The CIPC’s application had three parts: the first was the delinquency application made in terms of section 69 (8)(b)(iii), read with section 69 (9)(a), and which would run from 2014 to November 2019.
Those sections of the Companies Act spell out the conditions under which an individual is disqualified as a director. Section 69 (8)(b)(iii) reads: “A person is disqualified to be a director of a company if … [he] has been removed from an office of trust, on the grounds of misconduct involving dishonesty.” Section 69 (9) outlines the duration of a disqualification.
The second part of the CIPC’s application was made in terms of section 69 (8)(a) and part three had to do with section 162 (3), read with section 162 (5)(c), as well as a disqualification under section 69 (8), read with section 165 (6)(b) of the Companies Act.
The high court found against Zwane in terms of parts one and three of the CIPC’s application.
The judgment is significant because it clearly sets out that removal from an office of trust takes effect immediately. This means Zwane should not have been appointed a director from the point of delivery of the first judgment against him.
The judgment sends out a strong message to state-owned enterprises (SOEs) that directors must understand their fiduciary duties and their responsibilities. In addition, the judgment reinforces the fact that appointees to SOE boards are rendering a public service: being on an SOE board is not merely a matter of accruing personal benefits and collecting fees.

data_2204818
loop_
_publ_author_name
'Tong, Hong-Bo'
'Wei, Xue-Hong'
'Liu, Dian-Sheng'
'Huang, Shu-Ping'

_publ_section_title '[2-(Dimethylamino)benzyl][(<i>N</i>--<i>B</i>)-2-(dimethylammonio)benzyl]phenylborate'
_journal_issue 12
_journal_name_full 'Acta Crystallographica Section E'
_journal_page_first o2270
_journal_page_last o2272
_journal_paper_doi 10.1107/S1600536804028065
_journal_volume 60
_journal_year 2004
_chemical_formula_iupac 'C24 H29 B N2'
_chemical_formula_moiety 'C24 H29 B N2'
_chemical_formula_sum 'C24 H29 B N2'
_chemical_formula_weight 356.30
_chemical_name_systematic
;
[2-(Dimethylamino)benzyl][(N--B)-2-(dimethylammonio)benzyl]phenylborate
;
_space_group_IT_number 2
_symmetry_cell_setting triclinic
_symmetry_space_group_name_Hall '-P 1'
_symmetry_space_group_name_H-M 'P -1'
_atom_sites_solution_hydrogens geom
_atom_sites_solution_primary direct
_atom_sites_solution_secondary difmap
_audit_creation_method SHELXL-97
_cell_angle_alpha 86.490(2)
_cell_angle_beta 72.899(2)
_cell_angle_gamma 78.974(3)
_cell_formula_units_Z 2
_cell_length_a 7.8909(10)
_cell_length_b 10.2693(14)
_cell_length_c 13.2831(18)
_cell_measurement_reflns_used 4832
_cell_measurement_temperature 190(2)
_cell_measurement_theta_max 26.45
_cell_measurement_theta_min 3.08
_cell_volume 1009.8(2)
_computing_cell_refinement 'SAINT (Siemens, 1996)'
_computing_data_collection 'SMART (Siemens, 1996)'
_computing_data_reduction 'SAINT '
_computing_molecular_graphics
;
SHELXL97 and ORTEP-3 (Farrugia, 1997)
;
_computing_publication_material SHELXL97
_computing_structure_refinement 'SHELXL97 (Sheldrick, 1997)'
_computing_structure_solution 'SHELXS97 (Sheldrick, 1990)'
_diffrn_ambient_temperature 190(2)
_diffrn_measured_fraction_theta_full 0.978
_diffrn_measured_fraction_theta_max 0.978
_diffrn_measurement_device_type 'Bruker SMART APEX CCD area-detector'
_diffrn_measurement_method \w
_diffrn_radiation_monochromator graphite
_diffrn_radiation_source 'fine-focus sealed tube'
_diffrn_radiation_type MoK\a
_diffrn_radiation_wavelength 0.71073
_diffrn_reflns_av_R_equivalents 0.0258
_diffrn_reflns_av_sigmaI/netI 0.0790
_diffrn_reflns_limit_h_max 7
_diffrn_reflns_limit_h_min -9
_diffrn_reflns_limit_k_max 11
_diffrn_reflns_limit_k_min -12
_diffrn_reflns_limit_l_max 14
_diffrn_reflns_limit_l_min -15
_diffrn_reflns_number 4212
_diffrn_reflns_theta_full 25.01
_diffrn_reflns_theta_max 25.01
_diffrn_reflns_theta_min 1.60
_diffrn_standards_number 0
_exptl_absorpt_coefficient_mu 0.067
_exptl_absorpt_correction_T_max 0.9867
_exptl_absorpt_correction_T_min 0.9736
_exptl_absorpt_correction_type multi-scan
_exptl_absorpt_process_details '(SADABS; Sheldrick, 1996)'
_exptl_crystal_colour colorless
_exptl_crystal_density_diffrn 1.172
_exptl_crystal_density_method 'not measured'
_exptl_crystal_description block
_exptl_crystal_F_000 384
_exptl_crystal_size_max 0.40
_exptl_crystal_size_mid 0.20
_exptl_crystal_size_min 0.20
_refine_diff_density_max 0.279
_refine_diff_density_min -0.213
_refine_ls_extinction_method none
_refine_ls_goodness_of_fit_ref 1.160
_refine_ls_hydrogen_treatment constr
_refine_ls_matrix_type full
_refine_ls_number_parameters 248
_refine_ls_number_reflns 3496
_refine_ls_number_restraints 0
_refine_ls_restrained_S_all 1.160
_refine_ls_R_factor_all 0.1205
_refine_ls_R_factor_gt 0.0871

It was the first successful delinquency application against an SOE director. History shows that the majority of delinquency applications have been instituted against directors serving in the private sector. Mind you, section 165 of the Companies Act empowers the shareholder representative of SOEs and registered unions, among other parties, to institute delinquency proceedings against directors whose conduct is unbecoming. However, the record shows that none of these parties has made use of this empowering provision, even though the environment is awash with instances that warrant invoking section 165.
Now, questions remain: Did Zwane declare to Unisa that he had been pronounced delinquent by the high court prior to his appointment as CFO at the institution? What is Unisa’s position on the court cases?
Unisa says it is aware of the judgment and concedes that the court decision will have a bearing on the institution and the CFO, but stopped short of spelling out how it would deal with the issue.
It is now the university vice-chancellor’s problem and he has to inform Unisa’s council of a final outcome. Meanwhile, the CFO has been given an “opportunity to reflect on the judgment and respond within a defined period”.
It is an all-round messy situation, and there is nowhere to hide for Unisa or Zwane.
Subsequent to this story being published, Zwane has notified Business Maverick that he has taken the judgement on appeal and that new evidence will be presented that demonstrates the case was wrongly decided.
All tortoises are actually turtles. Some turtles however are not tortoises.